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Album Review: Who Can I Be Now? (1974-1976) [Box Set] by David Bowie
Exceptionally Good, Based on 6 Critics
The Guardian - 100 Based on rating 5/5
In May 1974, David Bowie released his eighth album, Diamond Dogs. Now it is enshrined as a classic, but at the time it received a mixed critical response: for every critic proclaiming it a work of genius, there was someone like Robert Christgau in Creem, deriding it as “escapist pessimism” and snorting: “$6. 98 for this piece of plastic?” Rolling Stone thought its “obscure tangles of perversion, degradation, fear and self-pity” signalled the end of his career: “Bowie’s last gasp.
Parlophone's latest David Bowie reissue box set has already grabbed some attention for including The Gouster, a rare 1974 album that Bowie later scrapped and remixed as Young Americans. But Who Can I Be Now? has much more going for it, especially for die hard Bowie fans, as a snapshot of Bowie's brief but eclectic "plastic soul" era. .
A sequel to the 2015 box Five Years 1969-1973, 2016's Who Can I Be Now? (1974-1976) covers just three years but this stretch in the mid-'70s happens to be the peak of David Bowie's superstardom. That much can be gleaned from the number of albums within the set: three studio albums -- Diamond Dogs, Young Americans, Station to Station, each released in a subsequent year -- along with the double live album David Live from 1974. Four albums in three years is plenty but to that core canon Who Can I Be Now? adds five additional alternate albums, each with varying degrees of rarities.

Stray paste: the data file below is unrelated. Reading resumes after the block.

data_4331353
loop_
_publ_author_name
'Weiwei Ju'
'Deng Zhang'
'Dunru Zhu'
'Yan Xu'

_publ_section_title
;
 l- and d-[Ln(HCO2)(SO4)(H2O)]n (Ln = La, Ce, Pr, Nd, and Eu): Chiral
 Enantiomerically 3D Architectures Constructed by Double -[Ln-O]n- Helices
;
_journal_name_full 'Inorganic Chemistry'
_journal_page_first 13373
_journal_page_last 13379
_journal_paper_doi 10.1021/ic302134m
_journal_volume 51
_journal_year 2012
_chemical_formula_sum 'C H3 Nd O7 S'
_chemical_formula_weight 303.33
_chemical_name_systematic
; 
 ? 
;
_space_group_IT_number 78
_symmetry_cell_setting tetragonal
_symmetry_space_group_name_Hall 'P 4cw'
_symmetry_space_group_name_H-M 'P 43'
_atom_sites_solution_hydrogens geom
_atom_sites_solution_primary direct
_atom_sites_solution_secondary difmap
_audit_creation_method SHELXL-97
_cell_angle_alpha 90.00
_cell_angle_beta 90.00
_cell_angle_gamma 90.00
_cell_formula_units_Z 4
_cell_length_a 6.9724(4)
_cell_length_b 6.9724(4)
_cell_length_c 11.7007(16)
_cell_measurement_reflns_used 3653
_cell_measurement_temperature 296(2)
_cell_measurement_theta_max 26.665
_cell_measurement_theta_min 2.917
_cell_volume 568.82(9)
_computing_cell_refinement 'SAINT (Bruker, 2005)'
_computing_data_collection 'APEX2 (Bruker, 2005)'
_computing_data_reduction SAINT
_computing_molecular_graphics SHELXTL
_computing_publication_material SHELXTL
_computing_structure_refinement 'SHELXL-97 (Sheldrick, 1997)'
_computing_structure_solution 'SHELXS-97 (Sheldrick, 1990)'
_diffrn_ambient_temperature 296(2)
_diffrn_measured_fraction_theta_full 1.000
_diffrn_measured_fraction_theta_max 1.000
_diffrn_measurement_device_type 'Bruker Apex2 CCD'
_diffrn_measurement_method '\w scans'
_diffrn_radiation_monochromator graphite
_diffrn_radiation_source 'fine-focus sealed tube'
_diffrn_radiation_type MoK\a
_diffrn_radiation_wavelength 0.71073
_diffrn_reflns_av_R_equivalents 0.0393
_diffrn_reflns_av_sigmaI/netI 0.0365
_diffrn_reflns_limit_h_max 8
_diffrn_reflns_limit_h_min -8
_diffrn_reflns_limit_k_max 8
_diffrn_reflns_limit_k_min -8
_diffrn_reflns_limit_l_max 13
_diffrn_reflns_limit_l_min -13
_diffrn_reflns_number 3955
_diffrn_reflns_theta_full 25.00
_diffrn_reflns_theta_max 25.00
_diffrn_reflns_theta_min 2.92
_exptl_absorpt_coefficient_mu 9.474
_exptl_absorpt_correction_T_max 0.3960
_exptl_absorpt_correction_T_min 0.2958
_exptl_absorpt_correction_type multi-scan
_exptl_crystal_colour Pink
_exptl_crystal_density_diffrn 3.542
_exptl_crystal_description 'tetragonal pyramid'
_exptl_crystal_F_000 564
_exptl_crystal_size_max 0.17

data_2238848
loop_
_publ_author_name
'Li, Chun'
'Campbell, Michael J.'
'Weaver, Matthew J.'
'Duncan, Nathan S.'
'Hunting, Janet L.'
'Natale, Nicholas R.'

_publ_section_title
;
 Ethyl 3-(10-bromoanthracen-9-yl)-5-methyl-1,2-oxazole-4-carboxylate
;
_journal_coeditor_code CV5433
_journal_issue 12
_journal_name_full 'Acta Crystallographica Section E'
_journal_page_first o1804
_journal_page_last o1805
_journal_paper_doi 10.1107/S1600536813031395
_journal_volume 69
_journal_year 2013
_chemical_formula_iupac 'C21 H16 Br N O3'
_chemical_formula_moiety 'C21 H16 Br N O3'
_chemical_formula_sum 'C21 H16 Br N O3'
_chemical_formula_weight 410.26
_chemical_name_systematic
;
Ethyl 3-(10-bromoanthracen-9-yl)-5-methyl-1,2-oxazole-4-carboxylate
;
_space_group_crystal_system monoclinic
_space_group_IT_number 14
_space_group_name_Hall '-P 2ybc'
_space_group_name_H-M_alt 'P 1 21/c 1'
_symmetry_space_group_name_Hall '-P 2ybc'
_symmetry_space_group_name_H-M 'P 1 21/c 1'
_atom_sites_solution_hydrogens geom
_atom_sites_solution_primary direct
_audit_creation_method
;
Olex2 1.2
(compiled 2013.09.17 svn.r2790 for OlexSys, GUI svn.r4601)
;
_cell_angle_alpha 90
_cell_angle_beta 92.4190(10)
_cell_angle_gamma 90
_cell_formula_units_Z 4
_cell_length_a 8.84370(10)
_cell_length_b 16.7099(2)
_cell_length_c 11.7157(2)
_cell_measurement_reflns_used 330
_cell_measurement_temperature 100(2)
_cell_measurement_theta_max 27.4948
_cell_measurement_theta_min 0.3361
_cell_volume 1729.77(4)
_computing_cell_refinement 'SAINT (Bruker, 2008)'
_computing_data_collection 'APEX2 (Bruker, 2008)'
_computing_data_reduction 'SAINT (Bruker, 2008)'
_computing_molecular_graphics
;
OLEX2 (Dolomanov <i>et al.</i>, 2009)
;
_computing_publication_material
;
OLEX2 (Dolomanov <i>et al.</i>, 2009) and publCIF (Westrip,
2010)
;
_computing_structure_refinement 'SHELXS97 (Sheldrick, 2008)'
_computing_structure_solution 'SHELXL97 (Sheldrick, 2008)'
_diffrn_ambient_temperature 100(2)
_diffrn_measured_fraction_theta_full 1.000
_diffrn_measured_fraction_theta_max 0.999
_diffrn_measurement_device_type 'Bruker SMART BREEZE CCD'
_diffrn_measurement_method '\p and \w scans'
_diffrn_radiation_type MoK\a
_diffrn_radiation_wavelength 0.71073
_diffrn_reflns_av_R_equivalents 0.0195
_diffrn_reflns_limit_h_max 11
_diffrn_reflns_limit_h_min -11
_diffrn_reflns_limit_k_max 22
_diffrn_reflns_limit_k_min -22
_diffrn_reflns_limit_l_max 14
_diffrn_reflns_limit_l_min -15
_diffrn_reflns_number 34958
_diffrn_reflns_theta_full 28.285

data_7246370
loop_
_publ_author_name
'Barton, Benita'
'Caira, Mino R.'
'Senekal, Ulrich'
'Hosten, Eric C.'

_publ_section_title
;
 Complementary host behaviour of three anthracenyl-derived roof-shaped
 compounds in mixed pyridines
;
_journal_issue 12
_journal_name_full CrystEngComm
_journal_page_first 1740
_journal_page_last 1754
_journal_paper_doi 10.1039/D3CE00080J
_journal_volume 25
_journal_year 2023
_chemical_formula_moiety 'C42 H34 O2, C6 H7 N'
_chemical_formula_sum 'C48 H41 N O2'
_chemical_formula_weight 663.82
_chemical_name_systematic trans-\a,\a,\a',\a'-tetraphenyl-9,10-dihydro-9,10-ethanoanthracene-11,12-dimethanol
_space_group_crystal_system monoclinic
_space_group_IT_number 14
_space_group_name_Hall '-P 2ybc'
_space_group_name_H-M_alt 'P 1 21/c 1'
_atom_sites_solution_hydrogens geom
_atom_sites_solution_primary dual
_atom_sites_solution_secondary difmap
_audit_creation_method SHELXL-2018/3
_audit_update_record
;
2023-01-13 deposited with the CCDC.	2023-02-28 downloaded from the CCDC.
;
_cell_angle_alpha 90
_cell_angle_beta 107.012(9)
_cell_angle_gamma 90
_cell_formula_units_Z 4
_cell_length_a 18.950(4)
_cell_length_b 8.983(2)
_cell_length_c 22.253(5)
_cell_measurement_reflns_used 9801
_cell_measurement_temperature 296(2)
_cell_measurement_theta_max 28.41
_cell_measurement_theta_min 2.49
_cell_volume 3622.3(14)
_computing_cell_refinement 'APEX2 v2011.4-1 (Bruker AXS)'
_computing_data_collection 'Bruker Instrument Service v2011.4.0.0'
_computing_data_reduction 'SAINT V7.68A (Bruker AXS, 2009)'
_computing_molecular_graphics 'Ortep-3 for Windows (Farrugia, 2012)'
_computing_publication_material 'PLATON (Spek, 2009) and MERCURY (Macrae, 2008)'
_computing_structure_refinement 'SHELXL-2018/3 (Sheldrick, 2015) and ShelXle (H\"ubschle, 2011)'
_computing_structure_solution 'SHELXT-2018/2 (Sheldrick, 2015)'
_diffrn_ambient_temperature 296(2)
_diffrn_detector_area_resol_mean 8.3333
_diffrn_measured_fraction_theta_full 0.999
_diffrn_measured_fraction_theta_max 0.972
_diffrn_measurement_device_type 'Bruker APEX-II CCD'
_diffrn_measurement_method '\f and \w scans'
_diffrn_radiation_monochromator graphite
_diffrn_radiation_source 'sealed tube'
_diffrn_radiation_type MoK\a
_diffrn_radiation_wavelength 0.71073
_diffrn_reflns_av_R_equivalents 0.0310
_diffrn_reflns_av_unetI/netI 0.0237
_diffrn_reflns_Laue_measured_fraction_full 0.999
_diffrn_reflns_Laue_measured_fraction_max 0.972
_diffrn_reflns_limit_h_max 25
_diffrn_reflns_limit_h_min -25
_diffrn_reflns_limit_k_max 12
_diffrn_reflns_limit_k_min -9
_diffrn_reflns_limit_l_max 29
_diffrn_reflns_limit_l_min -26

It’s only been seven months since David Bowie left this planet to whatever celestial netherworld that spawned him (surely Mr. Bowie was not a product of our prosaic earth). Rock’s most fearless innovator is gone, and all that is left are the dozens and dozens of artists on which he left an indelible mark, an influence that’s obvious in their tone, image and in every note they play.
Digital universe expanding by the nanosecond, Who Can I Be Now? [1974-1976] unwinds a tale of the tape – part two. 2015's 12-CD Five Years 1969-1973 bit off long-players two through six from Great Britain's extraterrestrial talent, remastering four definitively while also gathering most Ziggy Stardust live accompaniment and a pair of odds and ends discs. Another dozen discs only corral three studio LPs – Diamond Dogs ('74), Young Americans ('75), and Station to Station ('76) – but bulks up on better bonus content.